MRMC to host pubic COVID-19 vaccine clinic

MRMC to host pubic COVID-19 vaccine clinic

Matagorda Regional Medical Center will host a public COVID-19 vaccine clinic starting Monday, March 29 from 9 a.m. to 4 p.m. and Tuesday, March 30 from noon to 4 p.m.

According to Aaron Fox, chief business development officer and public information officer for the Matagorda County Hospital District, more than 1,100 Pfizer doses will be administered over the two-day event.

The vaccines will be given free of charge to Texans age 16 or older, though persons age 80 and up will be prioritized when possible.

“Save yourself (and others) time by bringing pre-filled out registration paperwork with you,” Fox said of the paperwork available at the MRMC website. “If you have trouble accessing the paperwork, don’t worry, we’ll give it to you at the Fairgrounds on vaccination day.”

This second vaccination hub comes right after the ‘Save Our Seniors’ Vaccination event held last week Matagorda County and saw 1,620 county residents vaccinated.

“We started slow but we were able to get 1,620 that were vaccinated in Matagorda County last week. We did have a very robust vaccination clinic last week and we are moving in the right direction,” said Matagorda County Judge Nate McDonald.

According to the Centers for Disease Control, COVID-19 vaccines help bodies develop immunity to the virus that causes COVID-19 without having to get the illness. Different types of vaccines work in different ways to offer protection. But with all types of vaccines, the body is left with a supply of “memory” T-lymphocytes as well as B-lymphocytes that will remember how to fight that virus in the future.

It typically takes a few weeks after vaccination for the body to produce T-lymphocytes and B-lymphocytes. Therefore, it is possible that a person could be infected with the virus that causes COVID-19 just before or just after vaccination and then get sick because the vaccine did not have enough time to provide protection.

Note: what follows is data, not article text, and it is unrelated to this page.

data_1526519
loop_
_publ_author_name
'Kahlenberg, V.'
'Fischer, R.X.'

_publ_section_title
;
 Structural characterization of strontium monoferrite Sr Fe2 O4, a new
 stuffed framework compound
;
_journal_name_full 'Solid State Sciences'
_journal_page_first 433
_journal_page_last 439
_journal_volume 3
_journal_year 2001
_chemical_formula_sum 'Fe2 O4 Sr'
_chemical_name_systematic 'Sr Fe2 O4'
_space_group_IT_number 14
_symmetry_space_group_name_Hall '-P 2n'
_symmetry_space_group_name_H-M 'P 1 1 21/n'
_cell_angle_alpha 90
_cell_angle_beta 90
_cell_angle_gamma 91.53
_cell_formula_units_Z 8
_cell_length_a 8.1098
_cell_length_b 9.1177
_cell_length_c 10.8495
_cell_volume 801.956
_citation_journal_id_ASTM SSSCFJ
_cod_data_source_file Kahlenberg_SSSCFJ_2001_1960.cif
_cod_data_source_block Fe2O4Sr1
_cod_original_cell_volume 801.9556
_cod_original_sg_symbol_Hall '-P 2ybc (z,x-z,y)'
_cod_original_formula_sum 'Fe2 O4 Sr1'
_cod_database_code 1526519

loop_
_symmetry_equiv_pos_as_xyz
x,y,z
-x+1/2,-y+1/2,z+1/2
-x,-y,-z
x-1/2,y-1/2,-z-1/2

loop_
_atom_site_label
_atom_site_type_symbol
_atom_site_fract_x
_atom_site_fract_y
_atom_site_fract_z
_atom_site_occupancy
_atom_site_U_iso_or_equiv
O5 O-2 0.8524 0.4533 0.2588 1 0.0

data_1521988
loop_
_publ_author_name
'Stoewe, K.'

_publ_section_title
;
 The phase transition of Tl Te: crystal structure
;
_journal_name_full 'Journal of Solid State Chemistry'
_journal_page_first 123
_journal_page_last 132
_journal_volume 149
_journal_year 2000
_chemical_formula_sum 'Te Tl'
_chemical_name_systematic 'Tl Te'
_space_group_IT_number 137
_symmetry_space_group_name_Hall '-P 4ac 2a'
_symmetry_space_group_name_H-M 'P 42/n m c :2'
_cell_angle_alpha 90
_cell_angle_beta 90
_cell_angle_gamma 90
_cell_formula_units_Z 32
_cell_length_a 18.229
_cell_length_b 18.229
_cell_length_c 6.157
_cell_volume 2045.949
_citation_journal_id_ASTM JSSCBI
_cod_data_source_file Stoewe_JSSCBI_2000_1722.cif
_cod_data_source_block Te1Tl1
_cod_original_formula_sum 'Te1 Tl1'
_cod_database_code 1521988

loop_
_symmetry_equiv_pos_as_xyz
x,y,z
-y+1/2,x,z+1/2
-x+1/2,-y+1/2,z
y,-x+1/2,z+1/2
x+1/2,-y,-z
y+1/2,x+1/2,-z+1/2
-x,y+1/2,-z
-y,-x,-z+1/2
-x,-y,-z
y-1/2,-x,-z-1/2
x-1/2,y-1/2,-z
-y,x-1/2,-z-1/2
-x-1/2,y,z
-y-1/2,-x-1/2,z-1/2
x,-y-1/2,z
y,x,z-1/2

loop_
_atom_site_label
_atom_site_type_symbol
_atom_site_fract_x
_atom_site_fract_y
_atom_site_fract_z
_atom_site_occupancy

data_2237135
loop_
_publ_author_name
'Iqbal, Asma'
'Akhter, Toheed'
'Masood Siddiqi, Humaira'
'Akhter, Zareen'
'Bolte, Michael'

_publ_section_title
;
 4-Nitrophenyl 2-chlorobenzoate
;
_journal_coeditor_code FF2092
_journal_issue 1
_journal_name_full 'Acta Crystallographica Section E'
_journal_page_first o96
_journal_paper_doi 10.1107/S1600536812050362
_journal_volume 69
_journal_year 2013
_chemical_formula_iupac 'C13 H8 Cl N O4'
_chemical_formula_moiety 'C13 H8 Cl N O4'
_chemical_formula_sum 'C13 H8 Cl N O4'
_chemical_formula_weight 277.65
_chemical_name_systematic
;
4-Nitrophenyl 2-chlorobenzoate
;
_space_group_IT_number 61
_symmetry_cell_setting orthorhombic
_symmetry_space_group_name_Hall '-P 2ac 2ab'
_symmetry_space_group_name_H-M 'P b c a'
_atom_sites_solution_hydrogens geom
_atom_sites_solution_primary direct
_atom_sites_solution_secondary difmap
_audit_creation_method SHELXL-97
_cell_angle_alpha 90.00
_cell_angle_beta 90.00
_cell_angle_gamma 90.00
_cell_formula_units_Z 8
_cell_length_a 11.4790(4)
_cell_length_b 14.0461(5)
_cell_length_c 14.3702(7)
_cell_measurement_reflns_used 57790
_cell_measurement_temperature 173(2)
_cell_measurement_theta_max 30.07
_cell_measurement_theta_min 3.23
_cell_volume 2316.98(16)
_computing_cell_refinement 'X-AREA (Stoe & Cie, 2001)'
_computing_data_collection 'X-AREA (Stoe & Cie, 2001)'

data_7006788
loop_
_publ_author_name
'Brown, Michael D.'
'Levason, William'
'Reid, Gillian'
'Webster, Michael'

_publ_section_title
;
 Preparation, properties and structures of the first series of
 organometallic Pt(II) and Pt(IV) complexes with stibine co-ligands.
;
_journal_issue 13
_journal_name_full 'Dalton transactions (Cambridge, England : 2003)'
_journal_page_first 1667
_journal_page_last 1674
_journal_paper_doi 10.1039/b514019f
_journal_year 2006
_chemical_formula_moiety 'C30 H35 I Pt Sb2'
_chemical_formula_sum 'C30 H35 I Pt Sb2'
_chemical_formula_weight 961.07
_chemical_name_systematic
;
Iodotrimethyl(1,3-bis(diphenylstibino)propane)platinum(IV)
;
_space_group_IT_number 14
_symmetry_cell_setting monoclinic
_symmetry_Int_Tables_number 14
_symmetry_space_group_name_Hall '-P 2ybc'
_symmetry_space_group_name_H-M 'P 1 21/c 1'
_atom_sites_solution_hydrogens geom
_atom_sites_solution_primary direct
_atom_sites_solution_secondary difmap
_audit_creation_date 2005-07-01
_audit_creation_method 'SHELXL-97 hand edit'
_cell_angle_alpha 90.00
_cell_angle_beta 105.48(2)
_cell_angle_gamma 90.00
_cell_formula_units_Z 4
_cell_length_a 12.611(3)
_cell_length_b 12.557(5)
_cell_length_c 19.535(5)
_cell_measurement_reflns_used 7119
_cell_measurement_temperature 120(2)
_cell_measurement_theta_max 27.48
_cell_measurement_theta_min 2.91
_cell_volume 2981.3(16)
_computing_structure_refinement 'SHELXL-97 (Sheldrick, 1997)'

Sometimes after vaccination, the process of building immunity can cause symptoms, such as fever. These symptoms are normal and are signs that the body is building immunity.

To be fully vaccinated, you will need two shots of some COVID-19 vaccines.

• If you get a COVID-19 vaccine that requires two shots, you are considered fully vaccinated two weeks after your second shot. Pfizer-BioNTech and Moderna COVID-19 vaccines require two shots.

• If you get a COVID-19 vaccine that requires one shot, you are considered fully vaccinated two weeks after your shot. Johnson & Johnson’s Janssen COVID-19 vaccine only requires one shot.

If it has been less than two weeks since first shot, or if you still need to get your second shot, you are not fully protected. Keep taking all prevention steps until fully vaccinated (two weeks after final shot).

Getting vaccinated is one of many steps to protect yourself and others from COVID-19. Protection from COVID-19 is critically important because for some people, COVID-19 can cause severe illness or death.

Stopping a pandemic requires using all the tools available. Vaccines work with the immune system so a body will be ready to fight the virus if exposed. After being fully vaccinated against COVID-19, residents will be able to start doing some things that had stopped doing because of the pandemic.

But medical experts are still learning how vaccines will affect the spread of COVID-19. After being fully vaccinated against COVID-19, residents should keep taking precautions in public places or when you are with unvaccinated people from more than one household.

Fox said there are still plans for more large-scale vaccine events in the future.

“We expect there to be more large-scale vaccine events in the future, hosted by local health organizations as well as the EOC. We are also preparing for a measured transition to pharmacies and local physician offices in the next 4 to 6 months as demand for large vaccination events subsides. Basically, we expect a repeat of how COVID testing played out, which was mass events when demand was high, then a transition to physician offices and pharmacies as supply started to meet demand,” Fox said.

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